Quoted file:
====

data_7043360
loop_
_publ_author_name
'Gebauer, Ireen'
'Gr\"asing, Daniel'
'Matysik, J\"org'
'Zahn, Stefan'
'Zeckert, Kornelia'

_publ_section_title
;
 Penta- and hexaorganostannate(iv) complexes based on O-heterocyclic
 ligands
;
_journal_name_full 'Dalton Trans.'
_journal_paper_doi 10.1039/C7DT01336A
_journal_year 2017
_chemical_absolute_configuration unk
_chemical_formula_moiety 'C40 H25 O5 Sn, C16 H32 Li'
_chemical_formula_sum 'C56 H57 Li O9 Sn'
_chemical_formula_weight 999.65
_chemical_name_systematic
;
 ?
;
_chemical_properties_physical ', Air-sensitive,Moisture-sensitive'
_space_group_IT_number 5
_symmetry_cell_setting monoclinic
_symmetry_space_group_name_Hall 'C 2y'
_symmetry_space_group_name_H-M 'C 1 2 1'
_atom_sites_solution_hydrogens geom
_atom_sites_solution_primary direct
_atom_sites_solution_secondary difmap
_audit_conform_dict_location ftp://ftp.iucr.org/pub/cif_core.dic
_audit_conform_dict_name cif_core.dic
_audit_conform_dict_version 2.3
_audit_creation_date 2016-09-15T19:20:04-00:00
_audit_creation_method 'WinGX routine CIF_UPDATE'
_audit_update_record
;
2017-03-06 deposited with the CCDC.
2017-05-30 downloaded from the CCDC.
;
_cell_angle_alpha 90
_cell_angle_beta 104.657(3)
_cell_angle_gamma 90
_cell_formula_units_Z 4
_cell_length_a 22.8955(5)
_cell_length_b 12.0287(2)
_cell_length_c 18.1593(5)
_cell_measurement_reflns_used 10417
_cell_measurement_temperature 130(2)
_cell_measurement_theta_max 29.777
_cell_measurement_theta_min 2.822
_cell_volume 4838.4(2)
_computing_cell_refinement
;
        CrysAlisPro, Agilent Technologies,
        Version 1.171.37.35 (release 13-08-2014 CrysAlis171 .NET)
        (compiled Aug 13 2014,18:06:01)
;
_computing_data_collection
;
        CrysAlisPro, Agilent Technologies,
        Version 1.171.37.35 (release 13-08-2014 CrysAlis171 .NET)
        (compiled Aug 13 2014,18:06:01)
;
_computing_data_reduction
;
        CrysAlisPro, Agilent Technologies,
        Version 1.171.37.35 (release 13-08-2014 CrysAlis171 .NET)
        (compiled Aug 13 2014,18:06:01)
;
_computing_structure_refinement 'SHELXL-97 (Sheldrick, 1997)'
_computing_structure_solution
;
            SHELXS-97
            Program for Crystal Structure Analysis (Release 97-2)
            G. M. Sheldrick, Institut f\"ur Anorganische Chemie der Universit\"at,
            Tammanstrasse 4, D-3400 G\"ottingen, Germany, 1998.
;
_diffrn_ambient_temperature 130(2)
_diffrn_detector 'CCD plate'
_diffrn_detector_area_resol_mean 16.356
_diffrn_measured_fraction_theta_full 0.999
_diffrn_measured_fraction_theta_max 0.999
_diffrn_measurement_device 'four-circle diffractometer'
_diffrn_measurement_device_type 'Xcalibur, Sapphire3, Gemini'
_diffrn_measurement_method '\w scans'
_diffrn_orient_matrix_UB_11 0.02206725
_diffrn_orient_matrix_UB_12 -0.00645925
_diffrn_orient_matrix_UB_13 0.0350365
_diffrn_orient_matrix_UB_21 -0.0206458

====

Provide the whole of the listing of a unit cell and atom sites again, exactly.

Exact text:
data_7043360
loop_
_publ_author_name
'Gebauer, Ireen'
'Gr\"asing, Daniel'
'Matysik, J\"org'
'Zahn, Stefan'
'Zeckert, Kornelia'

_publ_section_title
;
 Penta- and hexaorganostannate(iv) complexes based on O-heterocyclic
 ligands
;
_journal_name_full 'Dalton Trans.'
_journal_paper_doi 10.1039/C7DT01336A
_journal_year 2017
_chemical_absolute_configuration unk
_chemical_formula_moiety 'C40 H25 O5 Sn, C16 H32 Li'
_chemical_formula_sum 'C56 H57 Li O9 Sn'
_chemical_formula_weight 999.65
_chemical_name_systematic
;
 ?
;
_chemical_properties_physical ', Air-sensitive,Moisture-sensitive'
_space_group_IT_number 5
_symmetry_cell_setting monoclinic
_symmetry_space_group_name_Hall 'C 2y'
_symmetry_space_group_name_H-M 'C 1 2 1'
_atom_sites_solution_hydrogens geom
_atom_sites_solution_primary direct
_atom_sites_solution_secondary difmap
_audit_conform_dict_location ftp://ftp.iucr.org/pub/cif_core.dic
_audit_conform_dict_name cif_core.dic
_audit_conform_dict_version 2.3
_audit_creation_date 2016-09-15T19:20:04-00:00
_audit_creation_method 'WinGX routine CIF_UPDATE'
_audit_update_record
;
2017-03-06 deposited with the CCDC.
2017-05-30 downloaded from the CCDC.
;
_cell_angle_alpha 90
_cell_angle_beta 104.657(3)
_cell_angle_gamma 90
_cell_formula_units_Z 4
_cell_length_a 22.8955(5)
_cell_length_b 12.0287(2)
_cell_length_c 18.1593(5)
_cell_measurement_reflns_used 10417
_cell_measurement_temperature 130(2)
_cell_measurement_theta_max 29.777
_cell_measurement_theta_min 2.822
_cell_volume 4838.4(2)
_computing_cell_refinement
;
        CrysAlisPro, Agilent Technologies,
        Version 1.171.37.35 (release 13-08-2014 CrysAlis171 .NET)
        (compiled Aug 13 2014,18:06:01)
;
_computing_data_collection
;
        CrysAlisPro, Agilent Technologies,
        Version 1.171.37.35 (release 13-08-2014 CrysAlis171 .NET)
        (compiled Aug 13 2014,18:06:01)
;
_computing_data_reduction
;
        CrysAlisPro, Agilent Technologies,
        Version 1.171.37.35 (release 13-08-2014 CrysAlis171 .NET)
        (compiled Aug 13 2014,18:06:01)
;
_computing_structure_refinement 'SHELXL-97 (Sheldrick, 1997)'
_computing_structure_solution
;
            SHELXS-97
            Program for Crystal Structure Analysis (Release 97-2)
            G. M. Sheldrick, Institut f\"ur Anorganische Chemie der Universit\"at,
            Tammanstrasse 4, D-3400 G\"ottingen, Germany, 1998.
;
_diffrn_ambient_temperature 130(2)
_diffrn_detector 'CCD plate'
_diffrn_detector_area_resol_mean 16.356
_diffrn_measured_fraction_theta_full 0.999
_diffrn_measured_fraction_theta_max 0.999
_diffrn_measurement_device 'four-circle diffractometer'
_diffrn_measurement_device_type 'Xcalibur, Sapphire3, Gemini'
_diffrn_measurement_method '\w scans'
_diffrn_orient_matrix_UB_11 0.02206725
_diffrn_orient_matrix_UB_12 -0.00645925
_diffrn_orient_matrix_UB_13 0.0350365
_diffrn_orient_matrix_UB_21 -0.0206458